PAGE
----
Whether you like it or not, modern readers expect a recurring character to have some personality and motivations. Period. You cannot escape it.
That is why in every one of the dozens of incarnations of Sherlock Holmes (or super detectives by some other name), the Dr. Watson sidekick is consistently and inevitably one of the extremely few actual friends of Sherlock.
We do use side characters merely as plot devices, but recurring characters in many scenes are not "side" characters, they are clearly part of the main crew. If we, the audience, see the same character again and again, we expect some personality.
Heck, that is why C-3PO and R2-D2 in Star Wars have distinct personalities, C-3PO is quite a worrier and cowardly, R2-D2 (without saying a word) is disobedient and heroic, risking destruction and defying orders to hack into computers and save his friends.
If your sidekick has no personality, it doesn't come across as "real" to the audience, it feels like a deus ex machina, an unrealistic thing you did just to move the plot along. Which, you admit, it is.
But it is a shortcut that will ruin your story.
The presence of your sidekick must be emotionally justified, if you ever want to sell your stories.
In the TV Series "Elementary", a modern take on Sherlock, we see Sherlock overcoming a serious drug addiction, and Dr. Joan Watson as his sober companion, provided by Sherlock's estranged but extremely wealthy father.
Sherlock tries to repel her, but she persists and eventually breaks through. Sherlock is uncharacteristically in a non-romantic love with Watson; he eventually risks his own life to save her.
Yes, Joan often assists Sherlock, particularly when the crime tangentially touches on some medical issue, an area where Sherlock is deficient. She is trained doctor and surgeon, after all. She can recognize symptoms and conditions of which Sherlock is ignorant. Connect dots he cannot. Know facts about DNA or biology of which he is unaware. And of course be objective about something when Sherlock is emotionally overwhelmed by some circumstance.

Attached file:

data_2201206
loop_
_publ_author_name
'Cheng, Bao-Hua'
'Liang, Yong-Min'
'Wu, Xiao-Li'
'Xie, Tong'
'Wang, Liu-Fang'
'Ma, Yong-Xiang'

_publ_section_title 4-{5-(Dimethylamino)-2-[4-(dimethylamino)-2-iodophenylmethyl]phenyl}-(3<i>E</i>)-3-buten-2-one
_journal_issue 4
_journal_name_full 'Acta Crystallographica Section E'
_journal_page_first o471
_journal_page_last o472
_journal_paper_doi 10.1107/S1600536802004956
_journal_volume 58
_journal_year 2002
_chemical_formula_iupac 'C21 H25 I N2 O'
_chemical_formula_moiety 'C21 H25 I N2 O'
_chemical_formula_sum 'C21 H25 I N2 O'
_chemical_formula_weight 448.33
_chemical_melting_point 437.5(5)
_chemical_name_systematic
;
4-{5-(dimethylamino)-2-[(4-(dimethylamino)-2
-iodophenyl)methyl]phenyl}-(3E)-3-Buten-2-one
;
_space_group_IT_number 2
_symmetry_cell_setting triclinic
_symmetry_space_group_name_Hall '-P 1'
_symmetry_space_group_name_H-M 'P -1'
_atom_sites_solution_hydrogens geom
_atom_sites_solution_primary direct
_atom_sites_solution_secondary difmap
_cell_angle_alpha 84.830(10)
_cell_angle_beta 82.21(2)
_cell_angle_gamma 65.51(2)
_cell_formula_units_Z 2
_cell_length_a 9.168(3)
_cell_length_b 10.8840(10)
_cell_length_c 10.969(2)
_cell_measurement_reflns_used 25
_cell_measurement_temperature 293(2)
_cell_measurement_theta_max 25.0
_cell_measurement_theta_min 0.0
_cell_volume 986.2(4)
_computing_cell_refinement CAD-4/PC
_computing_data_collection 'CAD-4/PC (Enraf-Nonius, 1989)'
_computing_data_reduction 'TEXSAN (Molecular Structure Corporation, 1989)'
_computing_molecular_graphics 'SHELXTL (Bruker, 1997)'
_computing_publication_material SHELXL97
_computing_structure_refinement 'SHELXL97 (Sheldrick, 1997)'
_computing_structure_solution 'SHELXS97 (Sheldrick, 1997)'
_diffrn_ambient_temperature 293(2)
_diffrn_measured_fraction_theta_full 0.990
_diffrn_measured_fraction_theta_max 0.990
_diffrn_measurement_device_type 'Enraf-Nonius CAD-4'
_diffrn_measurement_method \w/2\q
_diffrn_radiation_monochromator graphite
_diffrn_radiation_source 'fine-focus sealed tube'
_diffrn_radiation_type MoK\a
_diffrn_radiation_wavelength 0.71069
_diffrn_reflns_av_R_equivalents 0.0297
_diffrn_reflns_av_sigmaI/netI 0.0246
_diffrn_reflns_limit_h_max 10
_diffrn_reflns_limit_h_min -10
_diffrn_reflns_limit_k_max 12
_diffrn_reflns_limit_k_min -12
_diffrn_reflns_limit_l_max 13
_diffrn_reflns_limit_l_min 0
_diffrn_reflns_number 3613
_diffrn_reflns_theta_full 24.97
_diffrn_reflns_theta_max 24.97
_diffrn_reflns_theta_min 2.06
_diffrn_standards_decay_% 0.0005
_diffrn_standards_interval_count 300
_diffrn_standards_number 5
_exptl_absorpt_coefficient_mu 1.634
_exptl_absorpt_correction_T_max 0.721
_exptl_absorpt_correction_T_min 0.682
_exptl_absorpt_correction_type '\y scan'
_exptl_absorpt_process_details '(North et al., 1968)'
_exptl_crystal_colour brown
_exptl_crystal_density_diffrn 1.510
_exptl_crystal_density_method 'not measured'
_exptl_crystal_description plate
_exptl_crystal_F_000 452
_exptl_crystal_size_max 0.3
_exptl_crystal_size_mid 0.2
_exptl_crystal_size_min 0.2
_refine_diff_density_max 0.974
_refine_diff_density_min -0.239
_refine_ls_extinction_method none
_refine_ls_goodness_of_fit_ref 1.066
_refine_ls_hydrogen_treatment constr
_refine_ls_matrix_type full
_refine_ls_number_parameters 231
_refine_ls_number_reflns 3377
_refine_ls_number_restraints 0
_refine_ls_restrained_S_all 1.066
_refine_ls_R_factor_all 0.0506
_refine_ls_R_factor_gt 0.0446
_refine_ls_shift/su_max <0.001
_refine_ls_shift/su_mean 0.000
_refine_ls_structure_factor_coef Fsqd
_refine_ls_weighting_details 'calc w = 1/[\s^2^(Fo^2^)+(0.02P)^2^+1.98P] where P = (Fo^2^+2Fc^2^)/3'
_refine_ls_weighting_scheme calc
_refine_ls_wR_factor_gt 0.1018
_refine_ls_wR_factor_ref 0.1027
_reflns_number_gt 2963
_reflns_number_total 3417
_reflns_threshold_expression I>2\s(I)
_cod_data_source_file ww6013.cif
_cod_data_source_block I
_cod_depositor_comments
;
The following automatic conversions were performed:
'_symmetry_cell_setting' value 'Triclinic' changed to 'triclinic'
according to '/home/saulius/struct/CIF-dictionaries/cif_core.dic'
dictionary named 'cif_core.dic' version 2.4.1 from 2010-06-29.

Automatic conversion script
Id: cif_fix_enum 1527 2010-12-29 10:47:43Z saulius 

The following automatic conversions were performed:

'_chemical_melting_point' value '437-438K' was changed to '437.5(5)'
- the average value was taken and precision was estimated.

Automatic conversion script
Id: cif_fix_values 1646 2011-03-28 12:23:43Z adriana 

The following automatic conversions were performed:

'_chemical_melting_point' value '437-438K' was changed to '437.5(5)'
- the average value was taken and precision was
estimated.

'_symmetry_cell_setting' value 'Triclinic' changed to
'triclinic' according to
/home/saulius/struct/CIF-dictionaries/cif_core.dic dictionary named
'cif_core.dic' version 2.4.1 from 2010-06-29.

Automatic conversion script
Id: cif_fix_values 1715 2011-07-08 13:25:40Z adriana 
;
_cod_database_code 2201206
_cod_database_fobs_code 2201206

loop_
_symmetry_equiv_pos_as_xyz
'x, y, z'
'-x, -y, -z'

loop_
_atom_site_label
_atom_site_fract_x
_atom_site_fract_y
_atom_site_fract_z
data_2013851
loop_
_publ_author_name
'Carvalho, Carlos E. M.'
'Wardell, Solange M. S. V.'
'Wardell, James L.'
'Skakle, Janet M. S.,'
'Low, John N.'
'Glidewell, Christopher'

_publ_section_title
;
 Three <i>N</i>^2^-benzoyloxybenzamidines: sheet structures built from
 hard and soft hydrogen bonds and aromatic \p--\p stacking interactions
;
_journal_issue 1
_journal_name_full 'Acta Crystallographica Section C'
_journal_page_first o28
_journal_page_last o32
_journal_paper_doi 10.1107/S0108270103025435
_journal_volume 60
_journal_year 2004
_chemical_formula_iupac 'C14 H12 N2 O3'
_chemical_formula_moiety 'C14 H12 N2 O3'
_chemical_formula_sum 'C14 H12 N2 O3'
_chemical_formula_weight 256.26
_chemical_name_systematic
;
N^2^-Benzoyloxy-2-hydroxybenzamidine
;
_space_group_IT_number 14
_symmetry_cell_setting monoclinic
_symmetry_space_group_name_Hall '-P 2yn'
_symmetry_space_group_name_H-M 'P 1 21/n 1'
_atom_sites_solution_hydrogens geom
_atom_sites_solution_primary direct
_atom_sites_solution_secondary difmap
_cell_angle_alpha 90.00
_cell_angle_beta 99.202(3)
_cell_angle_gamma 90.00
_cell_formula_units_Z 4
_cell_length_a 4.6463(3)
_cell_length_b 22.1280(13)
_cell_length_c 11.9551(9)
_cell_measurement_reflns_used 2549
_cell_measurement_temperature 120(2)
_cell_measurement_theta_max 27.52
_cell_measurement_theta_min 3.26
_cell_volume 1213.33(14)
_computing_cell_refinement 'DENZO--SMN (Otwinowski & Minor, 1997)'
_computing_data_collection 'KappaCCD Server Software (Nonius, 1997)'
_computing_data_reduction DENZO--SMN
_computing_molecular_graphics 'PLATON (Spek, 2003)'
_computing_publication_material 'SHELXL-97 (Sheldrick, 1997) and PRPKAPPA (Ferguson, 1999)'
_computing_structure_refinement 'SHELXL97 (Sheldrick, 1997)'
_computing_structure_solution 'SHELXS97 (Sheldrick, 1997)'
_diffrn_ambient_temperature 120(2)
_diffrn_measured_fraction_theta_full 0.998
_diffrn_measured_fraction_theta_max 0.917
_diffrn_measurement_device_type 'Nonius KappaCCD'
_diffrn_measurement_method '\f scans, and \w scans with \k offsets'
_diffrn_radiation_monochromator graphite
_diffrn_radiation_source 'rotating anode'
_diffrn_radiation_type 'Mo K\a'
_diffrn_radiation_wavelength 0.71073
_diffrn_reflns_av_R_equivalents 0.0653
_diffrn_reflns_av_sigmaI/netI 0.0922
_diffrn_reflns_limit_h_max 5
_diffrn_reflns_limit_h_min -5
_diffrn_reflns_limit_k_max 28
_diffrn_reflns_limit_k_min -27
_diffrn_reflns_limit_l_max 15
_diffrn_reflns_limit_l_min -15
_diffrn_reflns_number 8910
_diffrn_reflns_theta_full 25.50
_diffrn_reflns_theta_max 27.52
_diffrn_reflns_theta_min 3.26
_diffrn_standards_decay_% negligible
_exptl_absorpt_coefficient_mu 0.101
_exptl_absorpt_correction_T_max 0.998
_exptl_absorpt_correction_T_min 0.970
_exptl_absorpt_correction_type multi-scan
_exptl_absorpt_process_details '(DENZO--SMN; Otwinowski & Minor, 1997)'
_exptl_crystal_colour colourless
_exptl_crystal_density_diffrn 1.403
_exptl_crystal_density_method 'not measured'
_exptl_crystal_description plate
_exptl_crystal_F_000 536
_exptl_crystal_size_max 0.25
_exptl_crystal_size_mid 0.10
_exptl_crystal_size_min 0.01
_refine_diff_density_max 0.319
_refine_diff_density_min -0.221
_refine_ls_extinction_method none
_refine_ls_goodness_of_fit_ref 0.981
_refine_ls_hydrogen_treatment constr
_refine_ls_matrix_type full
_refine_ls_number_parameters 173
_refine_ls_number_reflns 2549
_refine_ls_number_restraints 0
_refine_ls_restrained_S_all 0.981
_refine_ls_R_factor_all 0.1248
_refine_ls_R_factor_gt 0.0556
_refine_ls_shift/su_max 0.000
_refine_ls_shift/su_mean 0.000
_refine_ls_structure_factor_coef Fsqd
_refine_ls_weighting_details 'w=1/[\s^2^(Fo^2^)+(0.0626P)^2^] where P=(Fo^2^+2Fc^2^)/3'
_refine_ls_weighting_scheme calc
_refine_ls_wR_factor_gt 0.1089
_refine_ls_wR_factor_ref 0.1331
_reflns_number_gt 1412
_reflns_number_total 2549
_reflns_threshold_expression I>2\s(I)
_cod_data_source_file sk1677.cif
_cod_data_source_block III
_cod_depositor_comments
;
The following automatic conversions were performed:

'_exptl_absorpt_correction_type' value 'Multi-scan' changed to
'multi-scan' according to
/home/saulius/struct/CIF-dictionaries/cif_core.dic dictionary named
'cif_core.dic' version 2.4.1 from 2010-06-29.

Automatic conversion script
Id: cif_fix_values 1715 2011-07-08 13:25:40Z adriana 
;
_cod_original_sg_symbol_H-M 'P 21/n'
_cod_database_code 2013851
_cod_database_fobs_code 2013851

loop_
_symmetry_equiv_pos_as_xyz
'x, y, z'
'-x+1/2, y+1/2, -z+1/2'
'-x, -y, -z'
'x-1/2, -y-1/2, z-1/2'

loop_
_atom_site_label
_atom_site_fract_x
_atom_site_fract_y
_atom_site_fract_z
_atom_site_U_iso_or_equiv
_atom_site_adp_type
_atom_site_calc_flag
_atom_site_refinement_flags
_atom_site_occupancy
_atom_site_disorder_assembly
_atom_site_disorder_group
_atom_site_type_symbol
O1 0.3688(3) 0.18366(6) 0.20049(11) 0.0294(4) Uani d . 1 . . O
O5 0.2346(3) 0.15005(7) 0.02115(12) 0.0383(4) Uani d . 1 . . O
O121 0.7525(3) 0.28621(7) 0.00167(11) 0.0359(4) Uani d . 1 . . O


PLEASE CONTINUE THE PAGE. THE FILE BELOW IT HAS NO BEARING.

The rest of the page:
Joan amplifies Sherlock's genius.
If you want people to read your stories, they cannot be just intellectual puzzles. Recurring characters must feel like people with lives that are motivated by their own emotions and concerns. It is not realistic for them to feel like automatons, and that unrealism will drop kick readers out of their immersion into your story.
Detective stories are often, clearly, intellectual exercises. But they feel dry and distant as a calculus textbook unless they are embedded in an emotional framework. Especially your recurring characters, even those that don't have to be in every story. (Like Captain Gregson and Detective Bell in "Sherlock".) You must provide them with emotional motivations and lives.
If your Sherlock has a sidekick, the sidekick must be emotionally motivated and you have to show that. They cannot just be there as a convenience for your plot development.
If you are only writing for yourself, then do whatever turns you on. If you hope that other people will love your stories, you have to build the emotional motivations for every character that isn't a walk on (appears briefly in one scene, like a waitress or store clerk), and probably even for some of the walk ons. It may seem odd that you must devote 75% of the story to emotions when you really just want to write the 25% of pure intellectual puzzle solving, but that really is what it takes to sell stories.